Stomach Cancer Living

Living with cancer isn’t easy, and often requires major lifestyle adjustments. Your first concern will be working with your team of doctors to develop a treatment plan. During this stage, it’s a good idea to learn everything you can about the disease, its prognosis and the benefits and risks of different treatment options.

Make your own treatment decisions. Discuss your concerns and preferences with your doctor. Even if you feel tired and discouraged, don’t let anyone else make important decisions for you or force you to rush into anything.

Living with Cancer of the Stomach

Everyone experiences stomach cancer differently. What happens for you will depend on how advanced the cancer is and your choice of treatments. Fatigue, loss of appetite and weight loss are common. Chemotherapy or radiation treatment can cause nausea and vomiting, hair loss and other side effects.

After stomach surgery, one of the biggest changes you may have to make is to your diet. If part or all of your stomach is removed, you’ll probably need to eat smaller but more frequent meals. You may not be able to ingest certain foods that are hard to digest, such as fried chicken, or that irritate your stomach, like alcohol. Working with a nutritional counselor can help you make the necessary adjustments.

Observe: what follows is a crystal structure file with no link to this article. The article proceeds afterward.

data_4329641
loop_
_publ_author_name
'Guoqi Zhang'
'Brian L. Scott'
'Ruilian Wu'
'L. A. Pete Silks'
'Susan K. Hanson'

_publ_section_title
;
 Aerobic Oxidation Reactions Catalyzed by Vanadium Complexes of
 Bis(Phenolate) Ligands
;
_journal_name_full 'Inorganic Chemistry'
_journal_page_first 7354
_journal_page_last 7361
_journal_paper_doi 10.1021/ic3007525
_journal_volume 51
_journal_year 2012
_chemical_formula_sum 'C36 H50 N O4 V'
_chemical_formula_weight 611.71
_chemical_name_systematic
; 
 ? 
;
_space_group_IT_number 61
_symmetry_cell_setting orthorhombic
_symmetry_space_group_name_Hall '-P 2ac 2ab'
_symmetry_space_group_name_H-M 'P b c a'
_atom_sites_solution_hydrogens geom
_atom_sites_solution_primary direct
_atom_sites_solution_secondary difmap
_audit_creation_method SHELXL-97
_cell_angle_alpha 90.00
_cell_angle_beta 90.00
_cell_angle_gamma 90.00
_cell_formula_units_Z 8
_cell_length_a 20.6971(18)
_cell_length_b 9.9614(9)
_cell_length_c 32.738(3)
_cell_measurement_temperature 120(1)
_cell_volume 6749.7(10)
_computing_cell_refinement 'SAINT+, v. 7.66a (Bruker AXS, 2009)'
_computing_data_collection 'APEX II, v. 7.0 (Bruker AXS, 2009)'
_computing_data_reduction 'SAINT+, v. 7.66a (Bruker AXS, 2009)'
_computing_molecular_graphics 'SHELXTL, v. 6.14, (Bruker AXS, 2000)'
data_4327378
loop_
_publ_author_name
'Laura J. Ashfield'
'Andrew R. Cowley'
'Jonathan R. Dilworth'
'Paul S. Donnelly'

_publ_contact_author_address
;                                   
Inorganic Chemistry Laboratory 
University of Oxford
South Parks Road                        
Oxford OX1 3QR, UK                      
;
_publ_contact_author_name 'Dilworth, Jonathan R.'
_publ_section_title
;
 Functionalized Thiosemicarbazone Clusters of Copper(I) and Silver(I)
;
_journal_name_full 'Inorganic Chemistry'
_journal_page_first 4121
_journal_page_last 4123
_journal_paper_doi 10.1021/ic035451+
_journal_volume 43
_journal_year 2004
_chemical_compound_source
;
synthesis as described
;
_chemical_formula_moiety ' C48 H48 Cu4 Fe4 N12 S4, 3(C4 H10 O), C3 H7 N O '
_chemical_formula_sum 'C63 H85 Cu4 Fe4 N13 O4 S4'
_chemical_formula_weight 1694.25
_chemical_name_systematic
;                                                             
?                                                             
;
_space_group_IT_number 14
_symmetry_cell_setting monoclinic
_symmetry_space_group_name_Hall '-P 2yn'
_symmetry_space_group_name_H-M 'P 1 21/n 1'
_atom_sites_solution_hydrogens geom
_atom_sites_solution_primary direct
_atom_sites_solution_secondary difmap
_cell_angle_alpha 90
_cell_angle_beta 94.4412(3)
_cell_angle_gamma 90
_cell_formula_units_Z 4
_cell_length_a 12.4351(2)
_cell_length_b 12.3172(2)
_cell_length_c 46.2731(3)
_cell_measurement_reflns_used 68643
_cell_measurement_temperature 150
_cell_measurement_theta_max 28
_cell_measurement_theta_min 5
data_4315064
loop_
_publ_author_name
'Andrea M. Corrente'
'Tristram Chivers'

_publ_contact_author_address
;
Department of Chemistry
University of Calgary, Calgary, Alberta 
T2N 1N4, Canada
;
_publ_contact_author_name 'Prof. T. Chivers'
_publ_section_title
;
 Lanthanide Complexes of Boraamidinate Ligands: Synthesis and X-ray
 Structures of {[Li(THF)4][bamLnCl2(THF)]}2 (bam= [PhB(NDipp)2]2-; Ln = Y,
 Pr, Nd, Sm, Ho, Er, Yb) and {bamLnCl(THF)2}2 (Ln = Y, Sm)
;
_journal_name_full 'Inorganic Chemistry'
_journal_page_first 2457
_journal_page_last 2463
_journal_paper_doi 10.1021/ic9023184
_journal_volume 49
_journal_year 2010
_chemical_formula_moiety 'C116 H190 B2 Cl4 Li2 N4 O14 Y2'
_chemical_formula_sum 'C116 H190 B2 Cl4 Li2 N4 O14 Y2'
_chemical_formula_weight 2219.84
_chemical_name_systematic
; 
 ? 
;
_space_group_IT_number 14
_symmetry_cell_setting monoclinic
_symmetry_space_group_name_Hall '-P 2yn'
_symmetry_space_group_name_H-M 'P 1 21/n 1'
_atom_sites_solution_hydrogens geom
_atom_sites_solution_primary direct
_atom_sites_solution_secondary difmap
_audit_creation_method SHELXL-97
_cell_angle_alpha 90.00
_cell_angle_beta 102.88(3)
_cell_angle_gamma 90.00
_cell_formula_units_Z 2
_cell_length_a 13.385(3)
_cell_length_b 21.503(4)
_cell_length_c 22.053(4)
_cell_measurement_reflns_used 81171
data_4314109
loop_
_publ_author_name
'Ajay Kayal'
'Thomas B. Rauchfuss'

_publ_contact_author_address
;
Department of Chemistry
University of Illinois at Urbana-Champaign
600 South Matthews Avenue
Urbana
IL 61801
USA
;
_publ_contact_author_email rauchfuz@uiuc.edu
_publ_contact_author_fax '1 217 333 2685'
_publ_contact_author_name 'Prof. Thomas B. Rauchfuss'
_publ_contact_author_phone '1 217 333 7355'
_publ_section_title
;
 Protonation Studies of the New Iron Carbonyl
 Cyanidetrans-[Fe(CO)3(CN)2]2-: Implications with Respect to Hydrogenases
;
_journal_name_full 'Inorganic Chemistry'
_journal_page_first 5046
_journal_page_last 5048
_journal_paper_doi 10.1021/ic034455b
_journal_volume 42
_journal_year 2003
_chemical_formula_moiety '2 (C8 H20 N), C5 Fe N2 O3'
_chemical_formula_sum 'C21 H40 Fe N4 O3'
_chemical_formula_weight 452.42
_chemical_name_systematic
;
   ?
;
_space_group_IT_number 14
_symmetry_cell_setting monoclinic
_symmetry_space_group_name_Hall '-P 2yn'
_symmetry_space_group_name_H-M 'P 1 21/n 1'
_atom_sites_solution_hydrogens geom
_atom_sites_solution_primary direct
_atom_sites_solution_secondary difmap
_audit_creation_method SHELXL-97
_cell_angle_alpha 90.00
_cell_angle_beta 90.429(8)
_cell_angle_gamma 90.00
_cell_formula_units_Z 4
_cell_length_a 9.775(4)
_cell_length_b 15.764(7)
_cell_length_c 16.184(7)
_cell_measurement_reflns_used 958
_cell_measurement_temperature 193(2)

The Importance of Support and an Active Lifestyle

Some people find support groups helpful when living with cancer; other cancer survivors can understand what you’re going through in a way no one else can. Local support groups are available through hospitals and other organizations. Plus, many online support groups are available. You may also consider seeing a counselor or getting spiritual support from the clergy of your choice.

You may also want to stay active and involved in your life, to the extent you’re capable. Generally, if you feel well enough to do something, do it. Set reasonable goals and know when to step back and take time for yourself. Eating well, relaxing and getting enough rest can help relieve the stress and fatigue of living with cancer.

If you decide to end your cancer treatments because they aren’t working, talk to your doctor about palliative care to ease your symptoms and make you more comfortable.

After successful cancer treatment, ease back into your life. You’ll need to see your doctor for regular checkups, which may include a physical exam, blood tests, CT scans, endoscopy or other tests. Maintaining your doctor-recommended schedule of follow-up care can help catch any issues before they become major problems.

Resources

American Cancer Society. (2010). Stomach cancer. Retrieved February 7, 2011, from http://www.cancer.org/Cancer/StomachCancer/DetailedGuide/stomach-cancer-what-is-stomach-cancer

CancerHelpUK. (2010). Coping with stomach cancer. Retrieved February 14, 2011, http://www.cancerhelp.org.uk/type/stomach-cancer/living/coping-with-stomach-cancer

Mayo Clinic. (2009). Stomach cancer – Coping and support. Retrieved February 14, 2011, from http://www.mayoclinic.com/health/stomach-cancer/DS00301/DSECTION=coping-and-support

National Cancer Institute. (2009). Stomach (gastric) cancer. Retrieved February 7, 2011, from http://www.cancer.gov/cancertopics/types/stomach